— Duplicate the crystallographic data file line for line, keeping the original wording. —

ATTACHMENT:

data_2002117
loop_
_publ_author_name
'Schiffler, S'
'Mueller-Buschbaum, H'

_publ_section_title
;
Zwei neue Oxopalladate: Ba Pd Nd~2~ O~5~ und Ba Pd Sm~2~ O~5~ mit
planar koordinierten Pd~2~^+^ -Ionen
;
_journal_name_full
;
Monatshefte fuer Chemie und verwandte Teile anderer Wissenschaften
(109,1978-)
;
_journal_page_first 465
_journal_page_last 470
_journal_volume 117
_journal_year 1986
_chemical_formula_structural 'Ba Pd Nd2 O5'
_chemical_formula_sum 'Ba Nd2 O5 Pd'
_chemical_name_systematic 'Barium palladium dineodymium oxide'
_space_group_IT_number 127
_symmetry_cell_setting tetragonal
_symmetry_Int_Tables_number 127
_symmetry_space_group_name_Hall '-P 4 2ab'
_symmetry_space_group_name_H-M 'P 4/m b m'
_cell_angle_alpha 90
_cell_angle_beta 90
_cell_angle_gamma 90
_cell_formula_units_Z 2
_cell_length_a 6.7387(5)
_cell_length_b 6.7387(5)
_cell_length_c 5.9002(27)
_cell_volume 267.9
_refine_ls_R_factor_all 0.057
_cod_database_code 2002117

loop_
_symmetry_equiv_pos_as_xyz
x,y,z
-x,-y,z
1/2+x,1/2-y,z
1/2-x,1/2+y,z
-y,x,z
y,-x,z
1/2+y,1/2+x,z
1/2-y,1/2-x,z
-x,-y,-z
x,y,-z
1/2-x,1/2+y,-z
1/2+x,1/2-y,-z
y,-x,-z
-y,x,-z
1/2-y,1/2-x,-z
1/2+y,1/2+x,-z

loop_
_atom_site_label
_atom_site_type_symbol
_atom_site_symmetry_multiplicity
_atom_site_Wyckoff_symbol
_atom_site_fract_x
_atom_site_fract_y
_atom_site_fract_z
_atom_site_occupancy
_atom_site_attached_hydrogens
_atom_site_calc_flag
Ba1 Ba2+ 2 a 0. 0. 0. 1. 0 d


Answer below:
data_2002117
loop_
_publ_author_name
'Schiffler, S'
'Mueller-Buschbaum, H'

_publ_section_title
;
Zwei neue Oxopalladate: Ba Pd Nd~2~ O~5~ und Ba Pd Sm~2~ O~5~ mit
planar koordinierten Pd~2~^+^ -Ionen
;
_journal_name_full
;
Monatshefte fuer Chemie und verwandte Teile anderer Wissenschaften
(109,1978-)
;
_journal_page_first 465
_journal_page_last 470
_journal_volume 117
_journal_year 1986
_chemical_formula_structural 'Ba Pd Nd2 O5'
_chemical_formula_sum 'Ba Nd2 O5 Pd'
_chemical_name_systematic 'Barium palladium dineodymium oxide'
_space_group_IT_number 127
_symmetry_cell_setting tetragonal
_symmetry_Int_Tables_number 127
_symmetry_space_group_name_Hall '-P 4 2ab'
_symmetry_space_group_name_H-M 'P 4/m b m'
_cell_angle_alpha 90
_cell_angle_beta 90
_cell_angle_gamma 90
_cell_formula_units_Z 2
_cell_length_a 6.7387(5)
_cell_length_b 6.7387(5)
_cell_length_c 5.9002(27)
_cell_volume 267.9
_refine_ls_R_factor_all 0.057
_cod_database_code 2002117

loop_
_symmetry_equiv_pos_as_xyz
x,y,z
-x,-y,z
1/2+x,1/2-y,z
1/2-x,1/2+y,z
-y,x,z
y,-x,z
1/2+y,1/2+x,z
1/2-y,1/2-x,z
-x,-y,-z
x,y,-z
1/2-x,1/2+y,-z
1/2+x,1/2-y,-z
y,-x,-z
-y,x,-z
1/2-y,1/2-x,-z
1/2+y,1/2+x,-z

loop_
_atom_site_label
_atom_site_type_symbol
_atom_site_symmetry_multiplicity
_atom_site_Wyckoff_symbol
_atom_site_fract_x
_atom_site_fract_y
_atom_site_fract_z
_atom_site_occupancy
_atom_site_attached_hydrogens
_atom_site_calc_flag
Ba1 Ba2+ 2 a 0. 0. 0. 1. 0 d